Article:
Towards Place-peer community and civic bandwidth: a case study in community wireless networking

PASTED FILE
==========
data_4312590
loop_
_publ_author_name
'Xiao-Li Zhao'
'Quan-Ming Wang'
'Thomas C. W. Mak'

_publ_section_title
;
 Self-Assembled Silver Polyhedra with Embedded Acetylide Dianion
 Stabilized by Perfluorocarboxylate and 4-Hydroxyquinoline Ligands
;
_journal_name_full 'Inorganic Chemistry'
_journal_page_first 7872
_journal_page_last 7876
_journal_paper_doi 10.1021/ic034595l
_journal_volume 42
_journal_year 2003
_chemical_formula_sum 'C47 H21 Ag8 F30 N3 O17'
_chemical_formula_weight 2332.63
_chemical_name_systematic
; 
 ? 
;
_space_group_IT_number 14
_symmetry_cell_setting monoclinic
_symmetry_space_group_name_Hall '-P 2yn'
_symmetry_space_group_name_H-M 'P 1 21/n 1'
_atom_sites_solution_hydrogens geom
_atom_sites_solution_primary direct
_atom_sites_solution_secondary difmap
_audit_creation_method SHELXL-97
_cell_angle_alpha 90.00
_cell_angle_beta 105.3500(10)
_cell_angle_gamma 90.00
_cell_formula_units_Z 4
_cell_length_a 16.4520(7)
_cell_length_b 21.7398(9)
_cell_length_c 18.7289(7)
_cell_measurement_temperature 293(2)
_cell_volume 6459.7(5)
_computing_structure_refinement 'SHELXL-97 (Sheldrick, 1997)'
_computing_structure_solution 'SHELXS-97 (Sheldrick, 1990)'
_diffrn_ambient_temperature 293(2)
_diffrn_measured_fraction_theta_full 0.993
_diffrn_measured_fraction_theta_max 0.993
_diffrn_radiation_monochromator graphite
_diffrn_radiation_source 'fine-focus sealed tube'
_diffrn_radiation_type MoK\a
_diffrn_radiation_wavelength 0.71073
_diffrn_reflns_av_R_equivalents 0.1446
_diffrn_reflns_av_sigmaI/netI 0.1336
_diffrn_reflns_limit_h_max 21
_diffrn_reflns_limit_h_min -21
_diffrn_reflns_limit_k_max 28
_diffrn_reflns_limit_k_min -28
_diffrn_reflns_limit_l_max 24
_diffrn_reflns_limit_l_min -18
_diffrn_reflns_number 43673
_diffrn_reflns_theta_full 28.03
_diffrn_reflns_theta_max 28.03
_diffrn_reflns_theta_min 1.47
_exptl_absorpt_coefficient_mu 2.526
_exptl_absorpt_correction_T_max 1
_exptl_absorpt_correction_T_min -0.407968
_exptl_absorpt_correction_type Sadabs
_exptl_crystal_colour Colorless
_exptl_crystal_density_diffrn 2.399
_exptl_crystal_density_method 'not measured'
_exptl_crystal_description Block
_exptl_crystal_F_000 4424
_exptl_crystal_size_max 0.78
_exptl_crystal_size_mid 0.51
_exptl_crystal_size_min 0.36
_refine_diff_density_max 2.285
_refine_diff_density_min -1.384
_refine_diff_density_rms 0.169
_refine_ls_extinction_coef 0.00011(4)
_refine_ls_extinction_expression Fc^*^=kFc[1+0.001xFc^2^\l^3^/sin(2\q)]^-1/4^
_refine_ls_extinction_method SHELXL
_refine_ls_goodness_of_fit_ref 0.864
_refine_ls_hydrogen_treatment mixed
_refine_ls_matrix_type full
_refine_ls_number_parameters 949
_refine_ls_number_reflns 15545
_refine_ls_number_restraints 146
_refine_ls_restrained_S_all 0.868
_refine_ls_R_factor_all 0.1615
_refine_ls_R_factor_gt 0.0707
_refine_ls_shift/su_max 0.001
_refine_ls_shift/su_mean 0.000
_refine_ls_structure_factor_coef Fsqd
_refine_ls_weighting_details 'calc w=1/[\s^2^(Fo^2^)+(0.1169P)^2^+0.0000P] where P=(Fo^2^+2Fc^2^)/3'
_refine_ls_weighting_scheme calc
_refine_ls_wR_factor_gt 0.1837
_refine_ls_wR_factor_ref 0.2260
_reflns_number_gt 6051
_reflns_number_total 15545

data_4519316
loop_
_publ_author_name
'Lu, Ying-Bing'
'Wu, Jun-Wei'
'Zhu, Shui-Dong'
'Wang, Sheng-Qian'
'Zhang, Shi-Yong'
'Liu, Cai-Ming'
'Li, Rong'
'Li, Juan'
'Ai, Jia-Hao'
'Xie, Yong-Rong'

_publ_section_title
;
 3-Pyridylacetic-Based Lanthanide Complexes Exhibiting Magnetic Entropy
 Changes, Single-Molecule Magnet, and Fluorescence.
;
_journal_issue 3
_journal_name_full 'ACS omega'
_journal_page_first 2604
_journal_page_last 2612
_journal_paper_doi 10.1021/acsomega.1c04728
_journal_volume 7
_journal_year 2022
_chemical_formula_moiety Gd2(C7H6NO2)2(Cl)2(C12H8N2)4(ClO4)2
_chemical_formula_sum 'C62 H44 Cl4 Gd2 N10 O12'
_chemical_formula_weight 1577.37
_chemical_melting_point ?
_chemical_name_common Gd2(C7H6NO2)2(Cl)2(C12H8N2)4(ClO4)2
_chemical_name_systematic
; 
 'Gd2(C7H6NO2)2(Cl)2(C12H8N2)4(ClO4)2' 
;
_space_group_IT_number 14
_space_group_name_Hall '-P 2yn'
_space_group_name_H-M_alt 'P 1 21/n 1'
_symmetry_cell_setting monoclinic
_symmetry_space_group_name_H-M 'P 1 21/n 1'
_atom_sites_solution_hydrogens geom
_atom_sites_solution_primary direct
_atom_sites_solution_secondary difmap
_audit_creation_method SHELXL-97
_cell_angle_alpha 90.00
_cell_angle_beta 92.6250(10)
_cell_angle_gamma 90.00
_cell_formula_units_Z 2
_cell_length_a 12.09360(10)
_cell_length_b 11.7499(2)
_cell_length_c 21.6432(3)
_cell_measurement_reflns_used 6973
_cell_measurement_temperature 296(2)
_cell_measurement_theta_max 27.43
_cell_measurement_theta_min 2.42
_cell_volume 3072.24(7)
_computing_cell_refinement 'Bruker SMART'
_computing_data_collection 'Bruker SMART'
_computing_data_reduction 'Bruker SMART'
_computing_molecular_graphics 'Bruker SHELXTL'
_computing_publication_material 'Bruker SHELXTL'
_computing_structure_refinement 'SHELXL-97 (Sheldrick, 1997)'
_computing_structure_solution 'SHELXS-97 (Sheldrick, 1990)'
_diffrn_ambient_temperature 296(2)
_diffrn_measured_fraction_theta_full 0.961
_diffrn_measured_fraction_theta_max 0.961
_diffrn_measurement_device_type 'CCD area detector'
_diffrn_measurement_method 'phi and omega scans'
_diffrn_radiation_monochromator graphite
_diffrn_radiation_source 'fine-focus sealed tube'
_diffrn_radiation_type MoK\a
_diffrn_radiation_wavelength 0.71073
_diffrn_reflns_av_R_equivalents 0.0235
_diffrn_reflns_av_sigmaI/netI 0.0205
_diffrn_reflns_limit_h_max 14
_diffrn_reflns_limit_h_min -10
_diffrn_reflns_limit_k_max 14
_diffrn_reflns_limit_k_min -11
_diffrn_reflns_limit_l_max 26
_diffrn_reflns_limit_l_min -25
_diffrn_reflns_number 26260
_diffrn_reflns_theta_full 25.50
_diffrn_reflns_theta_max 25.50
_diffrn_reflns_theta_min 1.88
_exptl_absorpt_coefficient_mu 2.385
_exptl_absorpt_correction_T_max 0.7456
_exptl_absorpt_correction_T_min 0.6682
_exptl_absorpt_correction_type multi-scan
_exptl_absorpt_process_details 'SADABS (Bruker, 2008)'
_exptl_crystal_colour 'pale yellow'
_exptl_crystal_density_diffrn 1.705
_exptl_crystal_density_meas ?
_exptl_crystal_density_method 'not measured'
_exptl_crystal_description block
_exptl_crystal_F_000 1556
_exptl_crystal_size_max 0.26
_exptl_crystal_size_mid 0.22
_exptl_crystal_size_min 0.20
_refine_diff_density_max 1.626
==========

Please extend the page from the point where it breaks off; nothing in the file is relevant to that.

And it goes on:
AbstractThis article presents findings from an ethnographic case study of one urban Community Wireless Networking (CWN) group, Wireless Toronto. A key purpose of the study was to understand, "what do CWNs have to do with “community”?" Diverse notions of community were found to be central parts of volunteers' discourse, especially when trying to understand their overall rationale for provisioning free (public) wi-fi. To this end, the article offers a conceptual framework comprised of ideas related to social capital, community networks, community informatics, and (socially constructed) visions of technology. In all, the study argues that the social impact of CWNs is both practical and symbolic-ideological.
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